Jungel – God as the Mystery of the World (Part II)

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Eberhard Jüngel’s God as the Mystery of the World is a remarkable book, ranging impressively from constructive appropriations of the theologies of Hegel and Bonhoeffer, particularly their understanding of the incarnation, to theological evaluations of atheism in Nietzsche, Fichte, and Feuerbach, and to masterly and original theological insights on the analogous talk of God (which he carries out adroitly in conversation with Barth), all while trying to avoid a simplistic dichotomy between theism and atheism. Perhaps the only real weakness in the book is that it’s missing a discussion with, or even mention of, Altizer, given that so much of its contents centre around discussing the meaning of the death of God. Jungel also represents one the finest example of constructively building of Bonhoeffer’s theology in the Barthian tradition, which seems to some degree to have ignored some of Bonhoeffer’s more radical insights (although I realize there are somewhat different schools of thought regarding how one should interpret Bonhoeffer’s corpus, particularly his famous Letters).

Although this is becoming something of a platitude in prefaces to my posts, I would like to note that this book is peculiarly difficult to summarize, although, to be fair, this is probably due as much to my poor skills of summarization as it does with Jüngel’s distaste for succinctness. As an example of Jüngel’s work, I want to isolate a small section where he discusses Nietzsche and Paul together on his chapter of the unity of perishability and God.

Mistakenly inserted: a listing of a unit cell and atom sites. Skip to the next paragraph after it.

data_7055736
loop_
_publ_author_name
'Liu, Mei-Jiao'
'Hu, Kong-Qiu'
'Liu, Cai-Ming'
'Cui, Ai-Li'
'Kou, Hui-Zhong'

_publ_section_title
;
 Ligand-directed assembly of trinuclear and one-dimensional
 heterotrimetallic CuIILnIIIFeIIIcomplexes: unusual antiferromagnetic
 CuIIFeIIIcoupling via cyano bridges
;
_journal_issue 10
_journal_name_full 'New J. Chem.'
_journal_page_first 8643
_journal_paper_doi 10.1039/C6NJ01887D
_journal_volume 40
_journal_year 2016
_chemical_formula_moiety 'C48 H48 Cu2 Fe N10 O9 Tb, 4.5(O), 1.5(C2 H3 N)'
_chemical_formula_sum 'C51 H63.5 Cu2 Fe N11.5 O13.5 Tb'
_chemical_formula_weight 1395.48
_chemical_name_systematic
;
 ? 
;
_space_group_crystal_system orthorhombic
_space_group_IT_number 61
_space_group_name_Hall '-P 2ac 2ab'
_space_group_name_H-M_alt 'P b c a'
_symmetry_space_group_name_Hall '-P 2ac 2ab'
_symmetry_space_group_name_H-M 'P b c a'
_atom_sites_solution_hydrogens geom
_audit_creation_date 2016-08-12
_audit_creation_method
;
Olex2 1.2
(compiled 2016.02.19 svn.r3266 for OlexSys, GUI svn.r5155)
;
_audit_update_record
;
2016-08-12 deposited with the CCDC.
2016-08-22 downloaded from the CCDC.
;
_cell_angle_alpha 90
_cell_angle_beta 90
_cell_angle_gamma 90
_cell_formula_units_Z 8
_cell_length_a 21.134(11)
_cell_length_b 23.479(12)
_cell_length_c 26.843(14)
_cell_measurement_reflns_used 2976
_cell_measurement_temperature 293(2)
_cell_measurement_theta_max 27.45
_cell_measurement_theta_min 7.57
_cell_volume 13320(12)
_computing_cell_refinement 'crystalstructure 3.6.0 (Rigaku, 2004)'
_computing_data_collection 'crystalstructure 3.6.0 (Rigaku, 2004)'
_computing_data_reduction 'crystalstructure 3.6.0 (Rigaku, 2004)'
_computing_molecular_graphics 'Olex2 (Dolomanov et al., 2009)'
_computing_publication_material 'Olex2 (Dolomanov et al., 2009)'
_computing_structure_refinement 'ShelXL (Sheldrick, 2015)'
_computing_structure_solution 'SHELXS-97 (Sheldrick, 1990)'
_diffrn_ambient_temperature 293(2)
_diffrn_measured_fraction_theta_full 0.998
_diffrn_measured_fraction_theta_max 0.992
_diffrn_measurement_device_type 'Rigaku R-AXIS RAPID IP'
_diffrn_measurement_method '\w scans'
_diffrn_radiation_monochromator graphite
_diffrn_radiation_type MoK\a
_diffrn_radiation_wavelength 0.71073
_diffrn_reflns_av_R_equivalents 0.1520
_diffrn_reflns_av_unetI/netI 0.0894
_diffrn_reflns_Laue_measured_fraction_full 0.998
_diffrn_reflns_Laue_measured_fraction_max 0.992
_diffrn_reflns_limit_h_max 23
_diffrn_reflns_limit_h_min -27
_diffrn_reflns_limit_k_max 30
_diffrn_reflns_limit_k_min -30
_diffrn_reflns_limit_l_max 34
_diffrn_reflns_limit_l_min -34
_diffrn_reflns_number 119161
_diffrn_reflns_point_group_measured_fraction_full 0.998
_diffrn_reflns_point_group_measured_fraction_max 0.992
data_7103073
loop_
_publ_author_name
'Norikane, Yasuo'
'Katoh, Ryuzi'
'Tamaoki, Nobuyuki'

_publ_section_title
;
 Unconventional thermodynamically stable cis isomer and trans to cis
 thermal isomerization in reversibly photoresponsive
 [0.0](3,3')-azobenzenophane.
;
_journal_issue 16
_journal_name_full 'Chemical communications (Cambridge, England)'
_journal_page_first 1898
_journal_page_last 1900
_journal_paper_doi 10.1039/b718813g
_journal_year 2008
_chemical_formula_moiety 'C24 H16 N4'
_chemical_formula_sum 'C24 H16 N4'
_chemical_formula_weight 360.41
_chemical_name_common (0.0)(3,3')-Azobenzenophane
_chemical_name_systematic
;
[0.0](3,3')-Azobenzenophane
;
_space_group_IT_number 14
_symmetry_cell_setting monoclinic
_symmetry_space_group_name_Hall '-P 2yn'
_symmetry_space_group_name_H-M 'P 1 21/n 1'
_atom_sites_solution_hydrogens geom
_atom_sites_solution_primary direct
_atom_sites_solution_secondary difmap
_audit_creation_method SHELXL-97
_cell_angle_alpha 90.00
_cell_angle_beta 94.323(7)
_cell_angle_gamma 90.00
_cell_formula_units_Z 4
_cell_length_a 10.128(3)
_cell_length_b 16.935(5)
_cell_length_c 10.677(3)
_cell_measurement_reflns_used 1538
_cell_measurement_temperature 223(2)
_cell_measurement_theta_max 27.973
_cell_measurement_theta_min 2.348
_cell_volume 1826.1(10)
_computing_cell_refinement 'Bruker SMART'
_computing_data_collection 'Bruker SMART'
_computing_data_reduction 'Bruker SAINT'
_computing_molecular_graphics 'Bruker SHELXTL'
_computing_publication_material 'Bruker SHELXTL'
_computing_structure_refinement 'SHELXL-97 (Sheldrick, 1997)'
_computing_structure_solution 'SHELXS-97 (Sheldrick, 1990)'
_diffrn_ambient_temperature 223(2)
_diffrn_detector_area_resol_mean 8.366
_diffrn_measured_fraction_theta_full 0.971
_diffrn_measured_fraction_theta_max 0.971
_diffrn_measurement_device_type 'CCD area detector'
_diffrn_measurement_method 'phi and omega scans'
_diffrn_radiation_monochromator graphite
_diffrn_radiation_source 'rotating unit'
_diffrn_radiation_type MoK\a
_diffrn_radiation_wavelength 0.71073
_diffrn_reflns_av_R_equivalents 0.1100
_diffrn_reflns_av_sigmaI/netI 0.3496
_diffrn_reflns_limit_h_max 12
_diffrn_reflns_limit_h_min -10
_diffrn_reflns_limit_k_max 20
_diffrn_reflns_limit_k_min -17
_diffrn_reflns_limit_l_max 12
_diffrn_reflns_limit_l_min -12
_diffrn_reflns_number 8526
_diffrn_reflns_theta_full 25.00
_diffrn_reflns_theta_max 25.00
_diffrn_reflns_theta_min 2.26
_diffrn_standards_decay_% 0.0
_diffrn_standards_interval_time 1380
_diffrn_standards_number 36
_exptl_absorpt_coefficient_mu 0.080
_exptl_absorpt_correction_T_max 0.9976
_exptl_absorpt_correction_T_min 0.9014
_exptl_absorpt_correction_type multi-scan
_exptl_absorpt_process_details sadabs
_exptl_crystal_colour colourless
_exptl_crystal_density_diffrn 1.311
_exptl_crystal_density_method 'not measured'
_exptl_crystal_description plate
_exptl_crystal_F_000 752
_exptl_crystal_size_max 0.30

Jüngel speaks of this antithesis between the metaphysical conception of God, which cannot think God as anything other than totally apathetic and immutable and cannot, consequently, think of God as crucified. Paul’s understanding of God, Nietzsche astutely realized, was not a continuation or a mere revision of the God concept understood thusly. It was its complete negation, deus, qualem Paulis, creavit, dei negation (205).  The “God” who Paul creates as the crucified one, the God who is the sole source of discussion in the apostolic literature, is a God who confounds the wisdom of the world. As Jungel writes, “For Paul, the Crucified One is weak, subject to death” (206).  This thinking of God as weak – of linking perishability with God – was not a source of sorrow for Paul. On the contrary, this is the centre of the gospel, the source of joy and rejoicing. Jungel notes that, for Paul, there is one phenomenon that does not see a contradiction between power and weakness: love. (One could, consequently, read God as the Mystery of the World as a commentary on the statement “Deus caritas est” from John’s Epistle). “It is the unity of power and weakness, and such is certainly the most radical opposite of the will to power which cannot affirm weakness. Pauline ‘theology of the cross’ (theologia crucis) is, accordingly, the most stringent rejection of all deification of self-willing power” (206). For Nietzsche, even if this God was true he could not believe in him (ibid).

This robust logic understanding of the incarnation, the logic of which Jüngel outlines with the help of Nietzsche, Paul et al, is for me the most impressive part of Jüngel’s work. Jüngel has no fear of exploring the consequences of the death of God. Few are the theologians who truly pursue the logic of the incarnation to its end.

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